Production of fish oil and meal are the main themes of Grana. While exploring the exhibition, you can learn about how factory workers maximized the power of machines to produce the famous herring meal and oil of Iceland. For an immersive experience, you can see the actual devices used in these processes up close.
Part of the experience is seeing processing and packing equipment, different kinds of barrels for storage, and a cold storage room for fish preservation.
Photo from Flickr, Creative Commons by, Uwe Brodrecht. No edits made.
The Boathouse is the newest among the three exhibitions of the Herring Era Museum in Siglufjordur. It opened in 2004 and was inaugurated by Haakon, the Crown Prince of Norway.
Visitors can expect to see a recreation of a typical North Iceland herring port in the Boathouse. In the lobby, you can find artifacts, multimedia presentations, and marine research related to fishing activities, including locating herring shoals in the fjords and seas surrounding Iceland.
The main attractions of this building are the 11 boats docked in the area. These boats are of different sizes, designs, origins, and years of construction but have the same purpose of fishing.
The most prominent boat on display is Tyr SK 33, weighing 38 tonnes. The remaining vessels are combinations of purse-seine, rowing, and harbor boats. Occasionally, the Boathouse hosts small concerts and performances where the largest ship often serves as the stage.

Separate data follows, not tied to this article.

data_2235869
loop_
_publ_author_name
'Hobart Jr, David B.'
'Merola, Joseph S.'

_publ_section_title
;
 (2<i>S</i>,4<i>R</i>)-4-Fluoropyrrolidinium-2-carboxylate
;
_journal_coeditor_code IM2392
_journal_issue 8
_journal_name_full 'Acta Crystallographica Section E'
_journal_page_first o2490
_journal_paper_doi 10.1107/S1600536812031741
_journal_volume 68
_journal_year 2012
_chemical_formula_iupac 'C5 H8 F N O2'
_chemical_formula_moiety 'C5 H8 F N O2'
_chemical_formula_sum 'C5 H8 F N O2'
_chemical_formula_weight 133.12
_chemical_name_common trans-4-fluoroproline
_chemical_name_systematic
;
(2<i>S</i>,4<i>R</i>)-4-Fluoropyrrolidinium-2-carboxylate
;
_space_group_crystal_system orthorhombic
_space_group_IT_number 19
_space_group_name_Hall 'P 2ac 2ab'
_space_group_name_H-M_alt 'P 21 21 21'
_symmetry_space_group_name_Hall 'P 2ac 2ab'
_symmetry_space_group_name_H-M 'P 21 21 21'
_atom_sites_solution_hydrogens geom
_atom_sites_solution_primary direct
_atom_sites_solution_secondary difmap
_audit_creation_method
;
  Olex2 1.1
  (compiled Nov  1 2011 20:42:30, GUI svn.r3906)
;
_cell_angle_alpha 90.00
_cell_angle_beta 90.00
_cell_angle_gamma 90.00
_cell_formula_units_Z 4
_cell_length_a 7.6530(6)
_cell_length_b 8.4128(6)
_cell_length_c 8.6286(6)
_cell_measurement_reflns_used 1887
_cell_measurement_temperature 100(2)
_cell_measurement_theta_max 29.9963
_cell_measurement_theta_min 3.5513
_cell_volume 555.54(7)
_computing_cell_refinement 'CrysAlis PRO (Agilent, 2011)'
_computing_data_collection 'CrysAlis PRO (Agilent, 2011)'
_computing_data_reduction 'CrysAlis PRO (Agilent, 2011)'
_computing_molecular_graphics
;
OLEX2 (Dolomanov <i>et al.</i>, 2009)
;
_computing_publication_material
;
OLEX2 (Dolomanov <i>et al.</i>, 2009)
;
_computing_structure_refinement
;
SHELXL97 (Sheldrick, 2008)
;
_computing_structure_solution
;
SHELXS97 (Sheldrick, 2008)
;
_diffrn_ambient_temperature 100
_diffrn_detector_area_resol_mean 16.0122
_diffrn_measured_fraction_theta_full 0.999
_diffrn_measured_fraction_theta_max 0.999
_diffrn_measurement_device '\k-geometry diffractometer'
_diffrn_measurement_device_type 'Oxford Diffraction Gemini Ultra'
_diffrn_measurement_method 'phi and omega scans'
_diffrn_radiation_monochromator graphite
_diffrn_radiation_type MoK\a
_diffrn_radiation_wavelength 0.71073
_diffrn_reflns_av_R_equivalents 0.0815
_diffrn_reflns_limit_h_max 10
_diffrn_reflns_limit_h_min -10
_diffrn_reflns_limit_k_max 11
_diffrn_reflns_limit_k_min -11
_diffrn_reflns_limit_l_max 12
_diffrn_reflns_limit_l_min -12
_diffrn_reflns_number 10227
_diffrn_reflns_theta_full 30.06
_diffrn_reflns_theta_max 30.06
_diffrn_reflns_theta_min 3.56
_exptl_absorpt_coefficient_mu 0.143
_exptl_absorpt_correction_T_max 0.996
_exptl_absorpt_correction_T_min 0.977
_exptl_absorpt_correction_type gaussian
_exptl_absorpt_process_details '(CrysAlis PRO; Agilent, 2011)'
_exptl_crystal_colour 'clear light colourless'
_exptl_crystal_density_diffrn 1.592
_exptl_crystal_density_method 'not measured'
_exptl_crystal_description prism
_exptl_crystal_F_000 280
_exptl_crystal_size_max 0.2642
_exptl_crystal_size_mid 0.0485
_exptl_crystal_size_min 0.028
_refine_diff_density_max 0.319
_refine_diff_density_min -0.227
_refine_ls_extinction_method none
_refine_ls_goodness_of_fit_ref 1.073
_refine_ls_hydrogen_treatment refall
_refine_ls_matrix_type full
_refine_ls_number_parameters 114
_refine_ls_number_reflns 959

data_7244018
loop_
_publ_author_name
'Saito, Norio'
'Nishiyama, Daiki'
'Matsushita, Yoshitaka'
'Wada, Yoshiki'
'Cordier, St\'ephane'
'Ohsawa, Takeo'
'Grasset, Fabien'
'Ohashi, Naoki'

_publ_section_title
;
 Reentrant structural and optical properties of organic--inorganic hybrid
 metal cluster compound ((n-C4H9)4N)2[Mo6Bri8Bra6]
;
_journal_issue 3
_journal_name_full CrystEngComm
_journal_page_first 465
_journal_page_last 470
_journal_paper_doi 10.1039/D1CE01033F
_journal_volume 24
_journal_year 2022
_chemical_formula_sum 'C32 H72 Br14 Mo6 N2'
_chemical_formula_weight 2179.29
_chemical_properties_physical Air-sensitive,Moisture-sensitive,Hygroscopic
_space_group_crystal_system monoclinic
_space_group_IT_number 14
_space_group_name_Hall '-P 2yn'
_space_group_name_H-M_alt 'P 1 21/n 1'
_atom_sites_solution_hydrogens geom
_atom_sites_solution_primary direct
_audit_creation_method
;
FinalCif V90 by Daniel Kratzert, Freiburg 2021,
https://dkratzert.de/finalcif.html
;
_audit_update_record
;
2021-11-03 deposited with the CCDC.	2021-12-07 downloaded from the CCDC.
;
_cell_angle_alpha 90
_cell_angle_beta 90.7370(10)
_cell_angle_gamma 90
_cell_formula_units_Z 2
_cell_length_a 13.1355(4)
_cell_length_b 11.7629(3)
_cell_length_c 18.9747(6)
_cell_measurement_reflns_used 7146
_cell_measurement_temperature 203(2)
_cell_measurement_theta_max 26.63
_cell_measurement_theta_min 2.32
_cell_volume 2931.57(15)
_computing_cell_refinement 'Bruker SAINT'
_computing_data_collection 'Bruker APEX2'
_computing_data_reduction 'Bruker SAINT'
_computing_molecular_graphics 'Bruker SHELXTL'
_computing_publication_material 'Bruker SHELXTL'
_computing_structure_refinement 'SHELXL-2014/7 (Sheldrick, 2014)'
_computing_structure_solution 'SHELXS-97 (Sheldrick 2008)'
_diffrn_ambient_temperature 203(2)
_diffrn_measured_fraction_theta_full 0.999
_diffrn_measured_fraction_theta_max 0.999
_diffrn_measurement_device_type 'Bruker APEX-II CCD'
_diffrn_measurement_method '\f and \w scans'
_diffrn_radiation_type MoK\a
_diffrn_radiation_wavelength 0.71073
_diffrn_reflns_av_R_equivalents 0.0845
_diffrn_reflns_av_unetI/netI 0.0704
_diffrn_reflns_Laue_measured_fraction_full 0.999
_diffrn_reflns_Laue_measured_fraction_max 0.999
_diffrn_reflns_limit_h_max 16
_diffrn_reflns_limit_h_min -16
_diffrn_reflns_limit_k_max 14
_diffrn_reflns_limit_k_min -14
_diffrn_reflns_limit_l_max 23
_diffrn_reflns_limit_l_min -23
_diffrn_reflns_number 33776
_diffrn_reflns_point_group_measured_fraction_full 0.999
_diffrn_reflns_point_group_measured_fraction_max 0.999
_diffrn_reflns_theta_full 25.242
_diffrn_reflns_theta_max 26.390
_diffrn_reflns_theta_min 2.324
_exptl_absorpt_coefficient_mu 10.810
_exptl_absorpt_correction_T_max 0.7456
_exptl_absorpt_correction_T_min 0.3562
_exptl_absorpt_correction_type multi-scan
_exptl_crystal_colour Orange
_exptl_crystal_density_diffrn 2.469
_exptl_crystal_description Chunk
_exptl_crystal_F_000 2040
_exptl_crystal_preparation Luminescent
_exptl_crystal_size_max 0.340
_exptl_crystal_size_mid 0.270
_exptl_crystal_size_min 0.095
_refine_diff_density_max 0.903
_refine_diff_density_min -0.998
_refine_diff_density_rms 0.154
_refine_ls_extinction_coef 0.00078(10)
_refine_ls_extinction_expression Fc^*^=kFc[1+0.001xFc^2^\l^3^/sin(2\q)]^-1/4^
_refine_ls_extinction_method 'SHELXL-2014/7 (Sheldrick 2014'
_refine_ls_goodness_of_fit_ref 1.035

Other Features of the Icelandic Maritime Museum
Apart from the three buildings, the Herring Era Museum features smaller exhibitions in the same complex. Therefore, you shouldn't miss them to complete your experience.
One of these sections is the Salting Exhibitions, where a live presentation of traditional salting processes and herring packing awaits you. A bonus here is a piece of live accordion music with dancers and singers to entertain guests.
The two other parts of the Icelandic museum are the Old Slipway and Njardarskemma. While the Old Slipway is an open workshop and exhibition of boat-building, Njardarskemma is a herring warehouse for electric and technological equipment.
How to Get to the Icelandic Herring Era Museum
Getting to the Herring Era Museum in Siglufjordur is relatively easy by private and public transport. In particular, if you're traveling from Reykjavik, you have three transportation options traversing 240 miles (385 kilometers).
The fastest option is traveling by air to Siglufjordur with connecting land transportation. You can take a flight from Reykjavik to Akureyri Airport in North Iceland for about 45 minutes. From there, you can drive a car rental or bus for over two hours.
If you have more time to spare and don't want to spend a lot, your best option is a bus ride. The travel takes around six to nine hours, depending on the route and stops you get.
Meanwhile, renting a car in Iceland is ideal for maximizing your trip. In particular, driving to the Herring Era Museum from Reykjavik only takes about five hours.
Top Attractions to Visit in North Iceland Near the Herring Museum
Apart from the Herring Era Museum, Siglufjordur and North Iceland offer countless beautiful attractions and natural landscapes that you can easily explore.
Don't miss your chance to explore the picturesque Siglufjordur fjord surrounding the town of the same name. Ice-capped mountains of the Trollaskagi Peninsula and lush valleys surround Siglufjordur. The fjord was once brimming with herring shoals but remains scenic even today.
The capital town of North Iceland, Akureyri, is not far from the museum. This Icelandic town is an excellent base for exploring the region's crown jewels, such as the Dettifoss waterfall and Lake Myvatn.